Re: is this fake or what?
"Me Uh, K." <email@example.com>
Tue, 2 Nov 1999 10:52:29 -0800 (PST)
[: hacktivism :]
nope. totally false. http://www.snopes.com is an
excellent source for information on net-hoaxes (so is
http://urbanlegend.about.com ) If it sounds wierd,
lame, offbeat, and it came to you via email, try
checking it against either of the above sites.
Chances are at least one of them has proven your hoax
-mia k. (who likes internet practical jokes)
--- piLL <firstname.lastname@example.org> wrote:
> [: hacktivism :]
> sorry if i sound lame, but is this for real??
> i almost dont believe it...
> >US stamps for e-mails... Please read the following
> carefully if you
> >intend to stay on-line and continue using email:
> >The last few months have revealed an alarming trend
> in the Government of
> >the United States attempting to quietly push
> through legislation that
> >will affect your use of the internet.
> >Under proposed legislation the U.S. Postal Service
> will be attempting
> >to bilk email users out of "alternate postage
> fees". Bill 602P will
> >permit the Federal Govt to charge a 5 cent
> surcharge on every email
> >delivered, by billing Internet Service Providers at
> source. The consumer
> >would then be billed in turn by the ISP. Washington
> D.C. lawyer Richard
> >Stepp is working without pay to prevent this
> legislation from becoming
> >The U.S. Postal Service is claiming that lost
> revenue due to the
> >proliferation of email is costing nearly
> $230,000,000 in revenue per
> >year. You may have noticed their recent ad campaign
> "There is nothing
> >like a letter". Since the average citizen received
> about 10 pieces of
> >email per day in 1998, the cost to the typical
> individual would be an
> >additional 50 cents per day, or over $180 dollars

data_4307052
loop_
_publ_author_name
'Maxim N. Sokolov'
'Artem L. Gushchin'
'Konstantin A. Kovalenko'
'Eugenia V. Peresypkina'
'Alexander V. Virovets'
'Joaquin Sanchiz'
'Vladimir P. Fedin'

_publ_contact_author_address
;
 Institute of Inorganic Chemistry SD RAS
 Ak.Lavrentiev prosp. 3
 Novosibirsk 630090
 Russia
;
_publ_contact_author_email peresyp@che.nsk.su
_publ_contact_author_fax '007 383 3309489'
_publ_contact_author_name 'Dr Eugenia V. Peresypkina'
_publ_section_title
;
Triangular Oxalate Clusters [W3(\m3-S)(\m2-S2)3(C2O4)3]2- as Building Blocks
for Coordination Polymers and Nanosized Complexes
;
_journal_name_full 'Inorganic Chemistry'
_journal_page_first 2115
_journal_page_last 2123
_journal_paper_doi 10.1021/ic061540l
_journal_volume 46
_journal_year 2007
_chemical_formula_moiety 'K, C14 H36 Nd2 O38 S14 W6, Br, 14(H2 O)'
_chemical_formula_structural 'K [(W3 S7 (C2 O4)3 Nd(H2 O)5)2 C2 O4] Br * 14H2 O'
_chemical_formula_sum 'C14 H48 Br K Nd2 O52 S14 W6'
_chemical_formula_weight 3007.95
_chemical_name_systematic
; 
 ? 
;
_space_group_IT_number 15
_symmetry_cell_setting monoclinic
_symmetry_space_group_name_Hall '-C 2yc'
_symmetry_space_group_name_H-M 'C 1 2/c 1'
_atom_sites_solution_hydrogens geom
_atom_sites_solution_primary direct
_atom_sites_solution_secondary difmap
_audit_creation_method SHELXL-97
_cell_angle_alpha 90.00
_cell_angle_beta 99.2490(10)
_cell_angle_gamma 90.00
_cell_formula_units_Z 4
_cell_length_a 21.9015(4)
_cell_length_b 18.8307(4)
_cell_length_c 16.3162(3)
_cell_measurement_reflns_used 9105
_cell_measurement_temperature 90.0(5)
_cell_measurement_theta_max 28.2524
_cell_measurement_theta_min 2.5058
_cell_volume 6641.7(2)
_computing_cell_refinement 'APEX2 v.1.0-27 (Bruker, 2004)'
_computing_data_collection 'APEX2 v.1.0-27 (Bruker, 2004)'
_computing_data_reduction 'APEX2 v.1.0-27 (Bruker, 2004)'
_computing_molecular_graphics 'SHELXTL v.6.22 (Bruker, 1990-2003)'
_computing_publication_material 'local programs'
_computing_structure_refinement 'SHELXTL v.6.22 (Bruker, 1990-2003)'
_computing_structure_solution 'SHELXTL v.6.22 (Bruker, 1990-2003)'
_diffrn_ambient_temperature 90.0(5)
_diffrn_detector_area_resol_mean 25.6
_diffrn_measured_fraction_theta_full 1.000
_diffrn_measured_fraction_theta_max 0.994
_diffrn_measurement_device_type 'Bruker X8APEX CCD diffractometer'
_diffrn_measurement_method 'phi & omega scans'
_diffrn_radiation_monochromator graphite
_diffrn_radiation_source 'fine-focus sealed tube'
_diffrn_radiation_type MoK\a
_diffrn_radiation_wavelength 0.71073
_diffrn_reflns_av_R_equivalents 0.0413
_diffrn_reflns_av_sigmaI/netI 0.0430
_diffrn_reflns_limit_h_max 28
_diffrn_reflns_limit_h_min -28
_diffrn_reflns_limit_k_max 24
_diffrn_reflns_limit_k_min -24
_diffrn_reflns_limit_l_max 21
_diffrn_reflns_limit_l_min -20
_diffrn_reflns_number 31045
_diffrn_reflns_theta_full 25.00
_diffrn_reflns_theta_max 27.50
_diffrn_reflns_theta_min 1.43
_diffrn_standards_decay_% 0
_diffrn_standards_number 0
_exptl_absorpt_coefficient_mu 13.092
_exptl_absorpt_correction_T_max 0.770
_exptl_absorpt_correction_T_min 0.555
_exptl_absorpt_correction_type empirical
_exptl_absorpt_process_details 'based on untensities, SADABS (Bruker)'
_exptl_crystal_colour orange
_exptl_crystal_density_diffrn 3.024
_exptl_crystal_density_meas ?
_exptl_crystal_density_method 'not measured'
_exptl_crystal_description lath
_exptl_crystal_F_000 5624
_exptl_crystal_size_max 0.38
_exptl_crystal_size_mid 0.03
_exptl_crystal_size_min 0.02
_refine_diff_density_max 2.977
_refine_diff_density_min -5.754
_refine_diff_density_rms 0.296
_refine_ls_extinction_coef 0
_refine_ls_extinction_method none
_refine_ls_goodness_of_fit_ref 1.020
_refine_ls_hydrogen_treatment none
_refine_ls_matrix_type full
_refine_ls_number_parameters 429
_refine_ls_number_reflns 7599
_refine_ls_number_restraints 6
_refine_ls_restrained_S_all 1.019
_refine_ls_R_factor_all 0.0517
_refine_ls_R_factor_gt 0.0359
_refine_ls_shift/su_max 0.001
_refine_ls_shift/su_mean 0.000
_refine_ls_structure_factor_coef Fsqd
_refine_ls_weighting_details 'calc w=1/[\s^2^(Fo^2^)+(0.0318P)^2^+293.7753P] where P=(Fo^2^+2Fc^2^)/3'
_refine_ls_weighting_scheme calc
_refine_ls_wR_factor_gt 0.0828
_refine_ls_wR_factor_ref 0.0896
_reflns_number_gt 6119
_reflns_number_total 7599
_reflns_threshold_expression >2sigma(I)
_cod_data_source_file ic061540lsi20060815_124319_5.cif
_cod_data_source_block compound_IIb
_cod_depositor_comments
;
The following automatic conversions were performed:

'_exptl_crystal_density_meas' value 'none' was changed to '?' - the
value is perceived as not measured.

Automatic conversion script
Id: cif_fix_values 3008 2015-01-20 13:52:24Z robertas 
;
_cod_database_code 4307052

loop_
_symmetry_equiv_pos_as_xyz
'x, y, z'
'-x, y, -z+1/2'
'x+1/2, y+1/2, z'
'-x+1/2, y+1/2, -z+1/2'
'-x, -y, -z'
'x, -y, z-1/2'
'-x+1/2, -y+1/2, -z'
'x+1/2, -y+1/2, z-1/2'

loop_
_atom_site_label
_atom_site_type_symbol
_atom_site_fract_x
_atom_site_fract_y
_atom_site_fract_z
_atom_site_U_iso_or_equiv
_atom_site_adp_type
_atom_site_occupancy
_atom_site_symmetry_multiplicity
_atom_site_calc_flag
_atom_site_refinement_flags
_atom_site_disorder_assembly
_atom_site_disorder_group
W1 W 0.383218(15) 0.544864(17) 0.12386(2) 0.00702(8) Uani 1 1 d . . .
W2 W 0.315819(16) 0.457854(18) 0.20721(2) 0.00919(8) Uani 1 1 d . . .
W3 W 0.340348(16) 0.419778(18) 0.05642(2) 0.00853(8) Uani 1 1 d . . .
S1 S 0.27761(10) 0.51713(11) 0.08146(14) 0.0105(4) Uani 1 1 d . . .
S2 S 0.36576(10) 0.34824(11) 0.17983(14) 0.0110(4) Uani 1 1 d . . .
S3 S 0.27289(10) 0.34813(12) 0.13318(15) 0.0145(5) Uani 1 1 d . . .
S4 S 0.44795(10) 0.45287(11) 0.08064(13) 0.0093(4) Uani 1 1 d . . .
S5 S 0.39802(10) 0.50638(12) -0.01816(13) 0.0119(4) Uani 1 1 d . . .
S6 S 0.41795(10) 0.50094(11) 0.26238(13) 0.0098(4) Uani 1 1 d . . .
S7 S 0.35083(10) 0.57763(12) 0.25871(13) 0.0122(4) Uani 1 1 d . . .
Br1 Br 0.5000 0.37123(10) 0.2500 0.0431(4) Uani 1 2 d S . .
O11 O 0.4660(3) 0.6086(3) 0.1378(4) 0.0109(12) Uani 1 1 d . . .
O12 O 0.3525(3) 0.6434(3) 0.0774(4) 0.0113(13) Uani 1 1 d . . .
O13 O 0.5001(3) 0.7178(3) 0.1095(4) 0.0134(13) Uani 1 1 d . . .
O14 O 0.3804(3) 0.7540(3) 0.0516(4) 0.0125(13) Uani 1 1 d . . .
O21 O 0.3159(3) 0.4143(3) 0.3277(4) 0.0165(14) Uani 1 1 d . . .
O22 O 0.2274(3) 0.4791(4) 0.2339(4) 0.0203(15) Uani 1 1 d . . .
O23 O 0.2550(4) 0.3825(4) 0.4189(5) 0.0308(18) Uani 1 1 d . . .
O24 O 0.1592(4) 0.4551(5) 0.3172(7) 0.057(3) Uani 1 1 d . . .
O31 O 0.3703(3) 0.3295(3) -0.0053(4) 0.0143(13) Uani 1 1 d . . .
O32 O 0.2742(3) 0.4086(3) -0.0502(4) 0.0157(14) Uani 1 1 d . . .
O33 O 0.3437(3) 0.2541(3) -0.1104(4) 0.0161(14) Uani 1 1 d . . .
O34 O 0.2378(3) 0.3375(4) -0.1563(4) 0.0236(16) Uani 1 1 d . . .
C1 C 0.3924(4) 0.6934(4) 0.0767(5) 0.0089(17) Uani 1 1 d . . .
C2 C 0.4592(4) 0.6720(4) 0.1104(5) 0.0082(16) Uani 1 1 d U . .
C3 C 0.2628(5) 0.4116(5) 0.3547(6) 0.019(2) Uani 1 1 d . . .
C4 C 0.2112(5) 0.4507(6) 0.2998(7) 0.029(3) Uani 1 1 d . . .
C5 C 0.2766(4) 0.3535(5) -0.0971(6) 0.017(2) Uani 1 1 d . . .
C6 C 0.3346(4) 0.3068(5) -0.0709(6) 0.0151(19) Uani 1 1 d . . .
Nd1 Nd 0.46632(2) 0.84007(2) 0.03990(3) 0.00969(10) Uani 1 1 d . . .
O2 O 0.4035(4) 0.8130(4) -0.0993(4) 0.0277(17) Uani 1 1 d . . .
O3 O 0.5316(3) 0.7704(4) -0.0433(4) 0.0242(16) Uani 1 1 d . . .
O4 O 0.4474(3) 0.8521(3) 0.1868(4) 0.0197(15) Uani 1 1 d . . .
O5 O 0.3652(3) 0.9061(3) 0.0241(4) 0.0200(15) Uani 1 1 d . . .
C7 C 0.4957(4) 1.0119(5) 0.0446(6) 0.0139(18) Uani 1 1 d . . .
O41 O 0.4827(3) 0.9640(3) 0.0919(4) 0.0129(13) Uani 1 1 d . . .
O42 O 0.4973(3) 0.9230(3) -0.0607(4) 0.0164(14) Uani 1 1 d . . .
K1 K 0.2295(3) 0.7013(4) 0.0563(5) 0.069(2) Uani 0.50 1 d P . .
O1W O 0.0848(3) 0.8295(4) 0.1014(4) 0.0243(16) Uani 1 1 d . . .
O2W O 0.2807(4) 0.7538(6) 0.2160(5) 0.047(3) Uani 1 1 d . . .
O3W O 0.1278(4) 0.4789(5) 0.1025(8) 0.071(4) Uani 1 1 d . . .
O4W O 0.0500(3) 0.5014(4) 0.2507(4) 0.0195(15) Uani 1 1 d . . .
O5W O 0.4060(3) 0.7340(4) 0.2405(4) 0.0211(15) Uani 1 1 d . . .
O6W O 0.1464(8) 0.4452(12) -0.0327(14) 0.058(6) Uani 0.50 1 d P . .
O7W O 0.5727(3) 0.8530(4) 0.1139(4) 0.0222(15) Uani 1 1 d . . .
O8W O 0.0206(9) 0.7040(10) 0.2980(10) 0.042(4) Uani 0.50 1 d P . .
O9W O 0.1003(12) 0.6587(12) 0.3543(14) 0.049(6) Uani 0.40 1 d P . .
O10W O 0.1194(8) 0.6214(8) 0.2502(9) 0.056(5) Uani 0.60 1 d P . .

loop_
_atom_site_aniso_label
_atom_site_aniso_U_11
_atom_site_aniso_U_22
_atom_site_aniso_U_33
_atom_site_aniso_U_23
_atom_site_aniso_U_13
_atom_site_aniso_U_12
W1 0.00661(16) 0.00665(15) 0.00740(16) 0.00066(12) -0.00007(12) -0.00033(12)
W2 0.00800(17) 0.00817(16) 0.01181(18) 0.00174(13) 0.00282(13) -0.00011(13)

> per year, above and
> >beyond their regular Internet costs. Note that this
> would be money paid
> >directly to the U.S. Postal Service for a service
> they do not even
> >provide. The whole point of the Internet is
> democracy and
> >If the federal government is permitted to tamper
> with our liberties by
> >adding a surcharge to email, who knows where it
> will end. You are
> >already paying an exorbitant price for snail mail
> because of
> >bureaucratic inefficiency. It currently takes up to
> 6 days for a letter
> >to be delivered from New York to Buffalo. If the
> U.S. Postal Service is
> >allowed to tinker with email, it will mark the end
> of the "free"
> >Internet in the United States. One congressman,
> Tony Schnell R has even
> >suggested a "twenty to forty dollar per month"
> surcharge on all Internet
> >service" above and beyond the government's
> proposed email charges.
> >Note that most of the major newspapers have ignored
> the story, the only
> >exception being the Washingtonian which called the
> idea of email
> >surcharge "a useful concept whose time has come"
> (March 6th 1999
> >Don't sit by and watch your freedom erode away!
> Send this email to all
> >Americans on your list and tell your friends and
> relatives to write to
> >their congressman and say "No!" to Bill 602P.
> >Kate Turner - Assistant to Richard Stepp, Berger,
> Stepp and Gorman
> >Attorneys at Law, 216 Concorde Street, Vienna, VA
> [: hacktivism :]
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